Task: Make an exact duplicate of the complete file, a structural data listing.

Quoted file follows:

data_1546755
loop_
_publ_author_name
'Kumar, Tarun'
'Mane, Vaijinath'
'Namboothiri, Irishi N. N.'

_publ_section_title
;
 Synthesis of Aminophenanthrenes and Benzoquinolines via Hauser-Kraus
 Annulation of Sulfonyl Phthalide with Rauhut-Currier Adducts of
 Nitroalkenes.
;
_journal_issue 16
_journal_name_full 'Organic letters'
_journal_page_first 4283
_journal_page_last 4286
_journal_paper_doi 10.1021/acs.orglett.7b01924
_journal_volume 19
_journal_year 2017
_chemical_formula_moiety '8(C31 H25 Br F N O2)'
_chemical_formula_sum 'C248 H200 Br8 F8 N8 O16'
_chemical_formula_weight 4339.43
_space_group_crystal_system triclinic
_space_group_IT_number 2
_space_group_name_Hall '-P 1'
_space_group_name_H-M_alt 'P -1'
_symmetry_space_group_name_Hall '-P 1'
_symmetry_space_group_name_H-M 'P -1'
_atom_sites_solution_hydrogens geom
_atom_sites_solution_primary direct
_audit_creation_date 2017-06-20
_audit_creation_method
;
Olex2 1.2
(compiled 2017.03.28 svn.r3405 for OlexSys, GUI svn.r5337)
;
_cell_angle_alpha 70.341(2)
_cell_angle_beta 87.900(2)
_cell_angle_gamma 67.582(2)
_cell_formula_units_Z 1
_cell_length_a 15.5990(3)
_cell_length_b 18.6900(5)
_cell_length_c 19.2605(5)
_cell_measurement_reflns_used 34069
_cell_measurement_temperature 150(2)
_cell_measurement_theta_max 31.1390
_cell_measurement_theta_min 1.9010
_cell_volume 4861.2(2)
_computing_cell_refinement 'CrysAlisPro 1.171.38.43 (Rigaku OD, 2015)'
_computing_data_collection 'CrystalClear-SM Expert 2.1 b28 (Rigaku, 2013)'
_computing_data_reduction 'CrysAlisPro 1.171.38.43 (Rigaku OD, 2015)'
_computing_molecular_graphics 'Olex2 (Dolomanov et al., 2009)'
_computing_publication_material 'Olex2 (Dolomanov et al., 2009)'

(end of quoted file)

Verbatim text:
data_1546755
loop_
_publ_author_name
'Kumar, Tarun'
'Mane, Vaijinath'
'Namboothiri, Irishi N. N.'

_publ_section_title
;
 Synthesis of Aminophenanthrenes and Benzoquinolines via Hauser-Kraus
 Annulation of Sulfonyl Phthalide with Rauhut-Currier Adducts of
 Nitroalkenes.
;
_journal_issue 16
_journal_name_full 'Organic letters'
_journal_page_first 4283
_journal_page_last 4286
_journal_paper_doi 10.1021/acs.orglett.7b01924
_journal_volume 19
_journal_year 2017
_chemical_formula_moiety '8(C31 H25 Br F N O2)'
_chemical_formula_sum 'C248 H200 Br8 F8 N8 O16'
_chemical_formula_weight 4339.43
_space_group_crystal_system triclinic
_space_group_IT_number 2
_space_group_name_Hall '-P 1'
_space_group_name_H-M_alt 'P -1'
_symmetry_space_group_name_Hall '-P 1'
_symmetry_space_group_name_H-M 'P -1'
_atom_sites_solution_hydrogens geom
_atom_sites_solution_primary direct
_audit_creation_date 2017-06-20
_audit_creation_method
;
Olex2 1.2
(compiled 2017.03.28 svn.r3405 for OlexSys, GUI svn.r5337)
;
_cell_angle_alpha 70.341(2)
_cell_angle_beta 87.900(2)
_cell_angle_gamma 67.582(2)
_cell_formula_units_Z 1
_cell_length_a 15.5990(3)
_cell_length_b 18.6900(5)
_cell_length_c 19.2605(5)
_cell_measurement_reflns_used 34069
_cell_measurement_temperature 150(2)
_cell_measurement_theta_max 31.1390
_cell_measurement_theta_min 1.9010
_cell_volume 4861.2(2)
_computing_cell_refinement 'CrysAlisPro 1.171.38.43 (Rigaku OD, 2015)'
_computing_data_collection 'CrystalClear-SM Expert 2.1 b28 (Rigaku, 2013)'
_computing_data_reduction 'CrysAlisPro 1.171.38.43 (Rigaku OD, 2015)'
_computing_molecular_graphics 'Olex2 (Dolomanov et al., 2009)'
_computing_publication_material 'Olex2 (Dolomanov et al., 2009)'